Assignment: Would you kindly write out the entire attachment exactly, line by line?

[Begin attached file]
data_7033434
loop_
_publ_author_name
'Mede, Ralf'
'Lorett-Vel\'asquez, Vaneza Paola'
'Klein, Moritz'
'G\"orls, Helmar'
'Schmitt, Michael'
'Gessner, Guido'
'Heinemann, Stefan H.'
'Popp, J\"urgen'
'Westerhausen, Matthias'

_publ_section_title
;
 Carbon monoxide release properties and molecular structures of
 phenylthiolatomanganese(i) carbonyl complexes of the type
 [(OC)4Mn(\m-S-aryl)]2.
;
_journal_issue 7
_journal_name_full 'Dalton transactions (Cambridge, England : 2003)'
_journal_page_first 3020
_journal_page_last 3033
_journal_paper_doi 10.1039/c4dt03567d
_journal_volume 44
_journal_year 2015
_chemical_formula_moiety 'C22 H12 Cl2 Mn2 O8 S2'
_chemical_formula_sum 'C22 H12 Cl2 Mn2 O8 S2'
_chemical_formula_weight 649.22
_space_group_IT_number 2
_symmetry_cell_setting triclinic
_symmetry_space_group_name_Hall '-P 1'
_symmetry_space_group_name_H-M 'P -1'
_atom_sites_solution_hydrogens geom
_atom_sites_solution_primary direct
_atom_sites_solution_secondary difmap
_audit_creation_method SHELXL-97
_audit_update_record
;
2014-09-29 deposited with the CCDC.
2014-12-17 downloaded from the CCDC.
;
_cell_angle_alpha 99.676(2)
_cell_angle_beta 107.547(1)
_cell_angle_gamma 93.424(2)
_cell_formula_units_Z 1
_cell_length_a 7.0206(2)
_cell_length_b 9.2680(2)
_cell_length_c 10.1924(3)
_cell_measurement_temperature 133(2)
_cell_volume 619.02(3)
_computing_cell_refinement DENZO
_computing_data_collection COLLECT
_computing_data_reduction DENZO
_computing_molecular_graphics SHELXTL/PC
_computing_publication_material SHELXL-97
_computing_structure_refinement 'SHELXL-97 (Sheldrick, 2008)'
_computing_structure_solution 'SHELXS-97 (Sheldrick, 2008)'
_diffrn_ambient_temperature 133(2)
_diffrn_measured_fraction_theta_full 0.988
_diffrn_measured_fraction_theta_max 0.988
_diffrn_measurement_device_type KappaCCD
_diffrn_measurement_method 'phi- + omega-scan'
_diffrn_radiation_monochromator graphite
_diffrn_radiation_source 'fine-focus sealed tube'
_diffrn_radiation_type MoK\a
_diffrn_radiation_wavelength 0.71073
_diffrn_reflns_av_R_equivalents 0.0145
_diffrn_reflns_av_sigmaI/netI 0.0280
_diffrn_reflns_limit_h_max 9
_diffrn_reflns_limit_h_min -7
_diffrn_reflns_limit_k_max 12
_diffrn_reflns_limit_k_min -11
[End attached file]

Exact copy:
data_7033434
loop_
_publ_author_name
'Mede, Ralf'
'Lorett-Vel\'asquez, Vaneza Paola'
'Klein, Moritz'
'G\"orls, Helmar'
'Schmitt, Michael'
'Gessner, Guido'
'Heinemann, Stefan H.'
'Popp, J\"urgen'
'Westerhausen, Matthias'

_publ_section_title
;
 Carbon monoxide release properties and molecular structures of
 phenylthiolatomanganese(i) carbonyl complexes of the type
 [(OC)4Mn(\m-S-aryl)]2.
;
_journal_issue 7
_journal_name_full 'Dalton transactions (Cambridge, England : 2003)'
_journal_page_first 3020
_journal_page_last 3033
_journal_paper_doi 10.1039/c4dt03567d
_journal_volume 44
_journal_year 2015
_chemical_formula_moiety 'C22 H12 Cl2 Mn2 O8 S2'
_chemical_formula_sum 'C22 H12 Cl2 Mn2 O8 S2'
_chemical_formula_weight 649.22
_space_group_IT_number 2
_symmetry_cell_setting triclinic
_symmetry_space_group_name_Hall '-P 1'
_symmetry_space_group_name_H-M 'P -1'
_atom_sites_solution_hydrogens geom
_atom_sites_solution_primary direct
_atom_sites_solution_secondary difmap
_audit_creation_method SHELXL-97
_audit_update_record
;
2014-09-29 deposited with the CCDC.
2014-12-17 downloaded from the CCDC.
;
_cell_angle_alpha 99.676(2)
_cell_angle_beta 107.547(1)
_cell_angle_gamma 93.424(2)
_cell_formula_units_Z 1
_cell_length_a 7.0206(2)
_cell_length_b 9.2680(2)
_cell_length_c 10.1924(3)
_cell_measurement_temperature 133(2)
_cell_volume 619.02(3)
_computing_cell_refinement DENZO
_computing_data_collection COLLECT
_computing_data_reduction DENZO
_computing_molecular_graphics SHELXTL/PC
_computing_publication_material SHELXL-97
_computing_structure_refinement 'SHELXL-97 (Sheldrick, 2008)'
_computing_structure_solution 'SHELXS-97 (Sheldrick, 2008)'
_diffrn_ambient_temperature 133(2)
_diffrn_measured_fraction_theta_full 0.988
_diffrn_measured_fraction_theta_max 0.988
_diffrn_measurement_device_type KappaCCD
_diffrn_measurement_method 'phi- + omega-scan'
_diffrn_radiation_monochromator graphite
_diffrn_radiation_source 'fine-focus sealed tube'
_diffrn_radiation_type MoK\a
_diffrn_radiation_wavelength 0.71073
_diffrn_reflns_av_R_equivalents 0.0145
_diffrn_reflns_av_sigmaI/netI 0.0280
_diffrn_reflns_limit_h_max 9
_diffrn_reflns_limit_h_min -7
_diffrn_reflns_limit_k_max 12
_diffrn_reflns_limit_k_min -11